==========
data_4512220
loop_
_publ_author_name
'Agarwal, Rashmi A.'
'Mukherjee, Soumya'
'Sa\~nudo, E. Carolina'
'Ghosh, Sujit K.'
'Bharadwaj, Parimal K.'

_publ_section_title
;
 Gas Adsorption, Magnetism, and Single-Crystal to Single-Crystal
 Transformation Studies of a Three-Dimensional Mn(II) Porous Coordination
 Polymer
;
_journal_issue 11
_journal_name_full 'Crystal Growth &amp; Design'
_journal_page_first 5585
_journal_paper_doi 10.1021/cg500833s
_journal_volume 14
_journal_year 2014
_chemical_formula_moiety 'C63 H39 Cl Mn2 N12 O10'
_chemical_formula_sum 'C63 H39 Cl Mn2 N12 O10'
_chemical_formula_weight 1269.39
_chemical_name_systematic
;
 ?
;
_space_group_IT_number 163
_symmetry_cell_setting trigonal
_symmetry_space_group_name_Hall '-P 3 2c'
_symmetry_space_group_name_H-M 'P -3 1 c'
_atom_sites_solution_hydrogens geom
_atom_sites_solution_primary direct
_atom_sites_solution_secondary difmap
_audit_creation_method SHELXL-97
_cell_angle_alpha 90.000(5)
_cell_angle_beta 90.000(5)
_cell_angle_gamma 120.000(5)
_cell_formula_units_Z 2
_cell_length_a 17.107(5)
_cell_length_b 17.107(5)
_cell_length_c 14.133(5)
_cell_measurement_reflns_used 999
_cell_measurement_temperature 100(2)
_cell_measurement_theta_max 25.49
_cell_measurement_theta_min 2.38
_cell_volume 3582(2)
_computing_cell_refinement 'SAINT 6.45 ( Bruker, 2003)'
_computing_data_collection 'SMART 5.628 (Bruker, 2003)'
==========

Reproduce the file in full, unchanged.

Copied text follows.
data_4512220
loop_
_publ_author_name
'Agarwal, Rashmi A.'
'Mukherjee, Soumya'
'Sa\~nudo, E. Carolina'
'Ghosh, Sujit K.'
'Bharadwaj, Parimal K.'

_publ_section_title
;
 Gas Adsorption, Magnetism, and Single-Crystal to Single-Crystal
 Transformation Studies of a Three-Dimensional Mn(II) Porous Coordination
 Polymer
;
_journal_issue 11
_journal_name_full 'Crystal Growth &amp; Design'
_journal_page_first 5585
_journal_paper_doi 10.1021/cg500833s
_journal_volume 14
_journal_year 2014
_chemical_formula_moiety 'C63 H39 Cl Mn2 N12 O10'
_chemical_formula_sum 'C63 H39 Cl Mn2 N12 O10'
_chemical_formula_weight 1269.39
_chemical_name_systematic
;
 ?
;
_space_group_IT_number 163
_symmetry_cell_setting trigonal
_symmetry_space_group_name_Hall '-P 3 2c'
_symmetry_space_group_name_H-M 'P -3 1 c'
_atom_sites_solution_hydrogens geom
_atom_sites_solution_primary direct
_atom_sites_solution_secondary difmap
_audit_creation_method SHELXL-97
_cell_angle_alpha 90.000(5)
_cell_angle_beta 90.000(5)
_cell_angle_gamma 120.000(5)
_cell_formula_units_Z 2
_cell_length_a 17.107(5)
_cell_length_b 17.107(5)
_cell_length_c 14.133(5)
_cell_measurement_reflns_used 999
_cell_measurement_temperature 100(2)
_cell_measurement_theta_max 25.49
_cell_measurement_theta_min 2.38
_cell_volume 3582(2)
_computing_cell_refinement 'SAINT 6.45 ( Bruker, 2003)'
_computing_data_collection 'SMART 5.628 (Bruker, 2003)'